Danny Ozark: Phillies Lose Another Piece Of History

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Danny Ozark: Phillies Lose Another Piece Of History

It was just yesterday I was surfing on the internet and found an all-time Philadelphia Phillies team. Gene Mauch was selected as the manager on this list.

Not a bad choice, but I posted a comment that suggested Danny Ozark should be the manager. 

Today, God has selected Mr. Ozark.

Philadelphia Phillies' team officials have reported that Danny Ozark has died in his home in Vero Beach, Florida today. He was 85.

Beginning in 1965, Ozark was a coach for Los Angeles Dodgers under Walter Alston. He served in that capacity until his hiring as manager by the last-place Phillies in October of 1972.

After two losing seasons, Danny Ozark and the Phillies won 86 games in 1975. In 1976, the Phillies broke through by winning 101 games and the NL East title.  Unfortunately, the defending world champion Cincinnati Reds won the NL pennant in three straight games.

The Phillies won the division again in 1977 and 1978, only to lose in the Los Angeles Dodgers in the playoffs both years.

The Phillies thought they found the missing piece in 1979 by signing Pete Rose. However, due to injuries and a lack of pitching depth, the Phillies struggled and Danny Ozark was fired August 3rd. His regular season record with the Philadelphia Phillies was 594-510.

Ozark returned to the Dodgers and coached under Tommy Lasorda from 1980 to 1982.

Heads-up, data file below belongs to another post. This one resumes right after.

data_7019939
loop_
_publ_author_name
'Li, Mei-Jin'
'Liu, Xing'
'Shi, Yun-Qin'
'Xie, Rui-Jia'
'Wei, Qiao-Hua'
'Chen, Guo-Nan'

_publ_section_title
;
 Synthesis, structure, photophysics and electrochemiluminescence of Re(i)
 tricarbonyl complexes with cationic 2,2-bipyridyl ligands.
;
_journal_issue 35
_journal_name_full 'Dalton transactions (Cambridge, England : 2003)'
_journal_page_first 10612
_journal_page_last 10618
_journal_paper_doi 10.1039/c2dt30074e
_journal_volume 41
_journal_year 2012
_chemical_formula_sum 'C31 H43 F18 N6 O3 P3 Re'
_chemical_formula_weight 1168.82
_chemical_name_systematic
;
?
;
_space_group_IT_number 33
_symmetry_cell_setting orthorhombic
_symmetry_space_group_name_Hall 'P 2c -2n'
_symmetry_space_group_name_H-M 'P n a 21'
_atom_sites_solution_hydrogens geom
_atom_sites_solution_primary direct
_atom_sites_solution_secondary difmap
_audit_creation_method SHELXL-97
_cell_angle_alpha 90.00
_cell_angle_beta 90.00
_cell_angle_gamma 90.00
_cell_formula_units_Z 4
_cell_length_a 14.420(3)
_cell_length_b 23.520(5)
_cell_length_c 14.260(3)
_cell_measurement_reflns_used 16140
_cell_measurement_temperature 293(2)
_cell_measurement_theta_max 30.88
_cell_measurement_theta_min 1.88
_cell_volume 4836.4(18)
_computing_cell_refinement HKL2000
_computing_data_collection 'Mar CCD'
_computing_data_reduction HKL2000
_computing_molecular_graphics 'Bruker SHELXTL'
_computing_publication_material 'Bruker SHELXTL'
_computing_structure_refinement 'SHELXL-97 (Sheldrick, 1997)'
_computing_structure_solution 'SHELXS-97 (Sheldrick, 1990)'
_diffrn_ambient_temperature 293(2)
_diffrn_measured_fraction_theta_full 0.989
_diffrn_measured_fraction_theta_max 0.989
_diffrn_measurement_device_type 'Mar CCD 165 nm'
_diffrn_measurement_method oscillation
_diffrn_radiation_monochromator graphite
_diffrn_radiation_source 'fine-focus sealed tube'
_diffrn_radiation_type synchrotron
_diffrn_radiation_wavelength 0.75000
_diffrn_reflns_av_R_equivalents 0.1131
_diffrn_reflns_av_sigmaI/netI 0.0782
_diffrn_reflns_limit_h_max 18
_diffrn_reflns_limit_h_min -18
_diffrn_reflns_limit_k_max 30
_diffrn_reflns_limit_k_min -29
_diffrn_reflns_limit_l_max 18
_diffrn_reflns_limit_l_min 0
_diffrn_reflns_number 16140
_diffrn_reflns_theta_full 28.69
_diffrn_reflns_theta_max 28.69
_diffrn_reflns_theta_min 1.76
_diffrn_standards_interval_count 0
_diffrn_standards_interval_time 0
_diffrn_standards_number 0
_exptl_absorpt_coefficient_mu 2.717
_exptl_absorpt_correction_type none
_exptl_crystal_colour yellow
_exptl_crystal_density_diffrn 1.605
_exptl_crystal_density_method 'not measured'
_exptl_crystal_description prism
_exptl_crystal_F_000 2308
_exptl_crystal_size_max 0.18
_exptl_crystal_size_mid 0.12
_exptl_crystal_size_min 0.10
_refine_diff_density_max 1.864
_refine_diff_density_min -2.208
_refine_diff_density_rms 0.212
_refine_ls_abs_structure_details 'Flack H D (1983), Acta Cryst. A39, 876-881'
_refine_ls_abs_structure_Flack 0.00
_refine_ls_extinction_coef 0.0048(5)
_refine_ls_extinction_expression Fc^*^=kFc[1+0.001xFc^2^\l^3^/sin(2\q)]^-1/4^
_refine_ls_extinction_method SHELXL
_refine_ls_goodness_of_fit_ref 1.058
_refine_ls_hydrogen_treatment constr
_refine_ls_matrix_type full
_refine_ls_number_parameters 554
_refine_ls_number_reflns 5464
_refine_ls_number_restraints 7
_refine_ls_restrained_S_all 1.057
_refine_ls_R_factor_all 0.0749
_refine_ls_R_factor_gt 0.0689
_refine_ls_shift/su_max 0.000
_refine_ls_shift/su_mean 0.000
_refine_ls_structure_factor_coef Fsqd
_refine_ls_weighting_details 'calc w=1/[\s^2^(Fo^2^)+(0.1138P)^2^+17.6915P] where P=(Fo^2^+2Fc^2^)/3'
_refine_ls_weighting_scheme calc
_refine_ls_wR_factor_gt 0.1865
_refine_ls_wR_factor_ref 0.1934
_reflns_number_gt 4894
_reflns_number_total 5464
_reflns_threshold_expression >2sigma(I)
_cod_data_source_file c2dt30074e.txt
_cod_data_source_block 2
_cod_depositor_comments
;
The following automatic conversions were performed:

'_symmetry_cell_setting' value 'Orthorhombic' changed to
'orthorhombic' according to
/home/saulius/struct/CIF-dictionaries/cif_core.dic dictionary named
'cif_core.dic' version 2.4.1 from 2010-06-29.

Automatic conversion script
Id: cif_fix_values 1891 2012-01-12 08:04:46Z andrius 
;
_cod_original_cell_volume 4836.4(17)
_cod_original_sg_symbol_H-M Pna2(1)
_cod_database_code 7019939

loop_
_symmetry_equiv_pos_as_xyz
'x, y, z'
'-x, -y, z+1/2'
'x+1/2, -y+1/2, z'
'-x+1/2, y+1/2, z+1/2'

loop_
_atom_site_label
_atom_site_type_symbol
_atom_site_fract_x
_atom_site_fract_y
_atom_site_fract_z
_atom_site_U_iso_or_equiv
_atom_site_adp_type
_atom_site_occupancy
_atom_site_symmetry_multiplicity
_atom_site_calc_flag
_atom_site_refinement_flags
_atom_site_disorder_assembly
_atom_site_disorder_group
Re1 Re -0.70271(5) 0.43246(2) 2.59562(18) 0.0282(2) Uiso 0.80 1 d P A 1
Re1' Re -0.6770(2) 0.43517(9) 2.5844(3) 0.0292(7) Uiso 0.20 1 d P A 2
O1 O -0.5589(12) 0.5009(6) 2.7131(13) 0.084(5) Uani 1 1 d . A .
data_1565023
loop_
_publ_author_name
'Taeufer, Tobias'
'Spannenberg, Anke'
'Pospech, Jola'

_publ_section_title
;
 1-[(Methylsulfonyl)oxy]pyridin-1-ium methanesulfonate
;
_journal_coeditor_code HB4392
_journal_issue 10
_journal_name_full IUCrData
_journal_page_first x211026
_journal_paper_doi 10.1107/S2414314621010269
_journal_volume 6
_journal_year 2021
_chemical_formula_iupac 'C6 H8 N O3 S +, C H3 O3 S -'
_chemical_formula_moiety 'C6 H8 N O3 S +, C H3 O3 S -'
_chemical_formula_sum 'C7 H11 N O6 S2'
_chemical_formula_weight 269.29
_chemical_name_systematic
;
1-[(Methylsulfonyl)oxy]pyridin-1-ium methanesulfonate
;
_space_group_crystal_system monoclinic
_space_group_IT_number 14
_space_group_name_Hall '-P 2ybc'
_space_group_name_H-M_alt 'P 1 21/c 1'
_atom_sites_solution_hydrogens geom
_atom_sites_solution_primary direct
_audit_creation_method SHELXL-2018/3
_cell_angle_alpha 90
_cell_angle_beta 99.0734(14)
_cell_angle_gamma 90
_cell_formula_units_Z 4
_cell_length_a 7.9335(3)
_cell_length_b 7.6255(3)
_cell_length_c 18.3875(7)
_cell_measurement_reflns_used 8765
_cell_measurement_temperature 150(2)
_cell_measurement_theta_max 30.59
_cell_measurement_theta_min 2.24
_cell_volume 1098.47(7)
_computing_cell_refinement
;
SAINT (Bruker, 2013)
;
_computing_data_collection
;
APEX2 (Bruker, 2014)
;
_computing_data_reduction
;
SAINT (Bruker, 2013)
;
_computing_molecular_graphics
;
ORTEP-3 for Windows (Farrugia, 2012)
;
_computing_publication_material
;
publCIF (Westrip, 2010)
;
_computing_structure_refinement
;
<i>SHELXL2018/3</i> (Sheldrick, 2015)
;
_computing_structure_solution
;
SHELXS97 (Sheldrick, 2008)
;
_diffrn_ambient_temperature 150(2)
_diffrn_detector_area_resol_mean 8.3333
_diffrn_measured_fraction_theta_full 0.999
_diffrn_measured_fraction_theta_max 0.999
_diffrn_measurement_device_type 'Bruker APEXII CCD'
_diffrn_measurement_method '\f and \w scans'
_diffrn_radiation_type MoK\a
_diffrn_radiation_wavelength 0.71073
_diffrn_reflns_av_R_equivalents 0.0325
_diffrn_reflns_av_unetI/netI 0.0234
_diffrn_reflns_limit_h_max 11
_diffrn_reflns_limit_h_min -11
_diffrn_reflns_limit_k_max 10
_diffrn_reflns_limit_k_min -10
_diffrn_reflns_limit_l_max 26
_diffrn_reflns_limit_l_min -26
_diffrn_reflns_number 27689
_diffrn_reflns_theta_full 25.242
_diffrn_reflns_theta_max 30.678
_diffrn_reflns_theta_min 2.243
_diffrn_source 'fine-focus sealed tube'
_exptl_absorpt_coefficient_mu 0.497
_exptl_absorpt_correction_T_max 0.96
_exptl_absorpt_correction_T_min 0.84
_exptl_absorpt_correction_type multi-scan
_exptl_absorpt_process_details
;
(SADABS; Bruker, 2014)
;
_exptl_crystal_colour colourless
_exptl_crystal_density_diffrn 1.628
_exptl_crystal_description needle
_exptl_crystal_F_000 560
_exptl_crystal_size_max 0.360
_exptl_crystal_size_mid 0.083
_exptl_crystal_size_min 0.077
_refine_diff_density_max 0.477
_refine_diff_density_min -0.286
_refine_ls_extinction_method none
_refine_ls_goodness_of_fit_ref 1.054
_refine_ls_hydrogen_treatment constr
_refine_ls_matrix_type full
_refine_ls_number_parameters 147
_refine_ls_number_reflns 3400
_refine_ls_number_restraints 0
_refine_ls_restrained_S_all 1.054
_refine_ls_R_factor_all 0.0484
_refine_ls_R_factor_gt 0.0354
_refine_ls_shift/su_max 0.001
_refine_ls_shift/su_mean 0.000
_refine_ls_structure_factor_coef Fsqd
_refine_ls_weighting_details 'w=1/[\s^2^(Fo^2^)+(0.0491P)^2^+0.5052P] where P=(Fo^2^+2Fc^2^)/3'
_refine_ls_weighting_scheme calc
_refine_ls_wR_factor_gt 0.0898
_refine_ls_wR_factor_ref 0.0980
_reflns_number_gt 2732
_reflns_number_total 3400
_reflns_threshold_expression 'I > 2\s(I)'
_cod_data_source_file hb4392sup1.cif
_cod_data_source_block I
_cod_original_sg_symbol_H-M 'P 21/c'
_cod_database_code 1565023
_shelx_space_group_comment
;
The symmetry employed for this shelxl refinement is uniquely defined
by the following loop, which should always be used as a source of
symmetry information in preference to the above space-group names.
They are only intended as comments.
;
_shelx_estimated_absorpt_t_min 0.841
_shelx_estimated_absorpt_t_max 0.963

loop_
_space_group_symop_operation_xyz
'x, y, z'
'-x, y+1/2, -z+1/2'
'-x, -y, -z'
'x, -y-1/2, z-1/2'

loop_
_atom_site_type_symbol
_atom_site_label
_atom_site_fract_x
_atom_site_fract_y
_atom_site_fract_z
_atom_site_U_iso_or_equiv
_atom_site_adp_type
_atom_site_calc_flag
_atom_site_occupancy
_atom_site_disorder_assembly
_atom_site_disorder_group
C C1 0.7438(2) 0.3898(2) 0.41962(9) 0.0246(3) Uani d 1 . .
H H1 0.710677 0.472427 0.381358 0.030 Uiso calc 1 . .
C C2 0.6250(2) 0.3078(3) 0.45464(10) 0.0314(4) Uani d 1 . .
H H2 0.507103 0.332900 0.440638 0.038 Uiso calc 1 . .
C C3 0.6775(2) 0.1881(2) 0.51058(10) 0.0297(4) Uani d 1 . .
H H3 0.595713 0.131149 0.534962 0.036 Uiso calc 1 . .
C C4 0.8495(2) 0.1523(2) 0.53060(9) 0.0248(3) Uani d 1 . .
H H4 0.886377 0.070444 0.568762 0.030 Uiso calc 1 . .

In 1983, he joined the San Francisco Giants as a coach and became the interim manager in 1984 when Frank Robinson was fired. The Giants won 24 and lost 32 under Ozark.

Despite his success with the Phillies, some fans remember Ozark more for his malaprops. 

Two of his most famous were "Half this game is 90% mental" and "Even Napoleon had his Watergate." In 1975, he told a reporter "We're not out of the race" when the Phillies were seven games out with six to play.

I will always think fondly of Danny Ozark since my beginnings as a Phillies fan corresponded directly with the three consecutive division titles under Ozark's reign. 

I remember meeting Mr. Ozark several years ago at a Phillies' alumni game in Clearwater, Florida. I was more excited to get his autograph than I was of the other players that were there.

According to AP wires, Danny Ozark is survived by his wife, Ginny, two children, three granddaughters, and four great-grandchildren. 

 

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